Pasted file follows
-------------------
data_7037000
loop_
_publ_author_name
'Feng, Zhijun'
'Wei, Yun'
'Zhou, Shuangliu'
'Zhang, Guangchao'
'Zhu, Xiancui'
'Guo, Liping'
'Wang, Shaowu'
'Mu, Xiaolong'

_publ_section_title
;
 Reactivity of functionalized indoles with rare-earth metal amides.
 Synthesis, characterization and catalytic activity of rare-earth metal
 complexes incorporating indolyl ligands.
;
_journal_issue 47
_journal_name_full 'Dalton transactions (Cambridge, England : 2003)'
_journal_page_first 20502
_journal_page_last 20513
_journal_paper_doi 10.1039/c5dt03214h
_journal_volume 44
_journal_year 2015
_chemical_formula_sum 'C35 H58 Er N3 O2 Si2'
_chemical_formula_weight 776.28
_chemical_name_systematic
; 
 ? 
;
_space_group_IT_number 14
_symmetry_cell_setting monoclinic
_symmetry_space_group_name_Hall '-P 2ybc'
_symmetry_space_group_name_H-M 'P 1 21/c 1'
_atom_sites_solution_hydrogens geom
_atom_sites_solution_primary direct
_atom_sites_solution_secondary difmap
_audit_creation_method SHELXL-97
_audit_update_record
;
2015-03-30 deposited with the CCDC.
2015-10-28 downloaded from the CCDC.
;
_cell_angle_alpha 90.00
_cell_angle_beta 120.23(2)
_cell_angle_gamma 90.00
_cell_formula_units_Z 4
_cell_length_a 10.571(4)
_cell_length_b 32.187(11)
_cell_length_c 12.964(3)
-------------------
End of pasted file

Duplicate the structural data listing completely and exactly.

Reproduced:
data_7037000
loop_
_publ_author_name
'Feng, Zhijun'
'Wei, Yun'
'Zhou, Shuangliu'
'Zhang, Guangchao'
'Zhu, Xiancui'
'Guo, Liping'
'Wang, Shaowu'
'Mu, Xiaolong'

_publ_section_title
;
 Reactivity of functionalized indoles with rare-earth metal amides.
 Synthesis, characterization and catalytic activity of rare-earth metal
 complexes incorporating indolyl ligands.
;
_journal_issue 47
_journal_name_full 'Dalton transactions (Cambridge, England : 2003)'
_journal_page_first 20502
_journal_page_last 20513
_journal_paper_doi 10.1039/c5dt03214h
_journal_volume 44
_journal_year 2015
_chemical_formula_sum 'C35 H58 Er N3 O2 Si2'
_chemical_formula_weight 776.28
_chemical_name_systematic
; 
 ? 
;
_space_group_IT_number 14
_symmetry_cell_setting monoclinic
_symmetry_space_group_name_Hall '-P 2ybc'
_symmetry_space_group_name_H-M 'P 1 21/c 1'
_atom_sites_solution_hydrogens geom
_atom_sites_solution_primary direct
_atom_sites_solution_secondary difmap
_audit_creation_method SHELXL-97
_audit_update_record
;
2015-03-30 deposited with the CCDC.
2015-10-28 downloaded from the CCDC.
;
_cell_angle_alpha 90.00
_cell_angle_beta 120.23(2)
_cell_angle_gamma 90.00
_cell_formula_units_Z 4
_cell_length_a 10.571(4)
_cell_length_b 32.187(11)
_cell_length_c 12.964(3)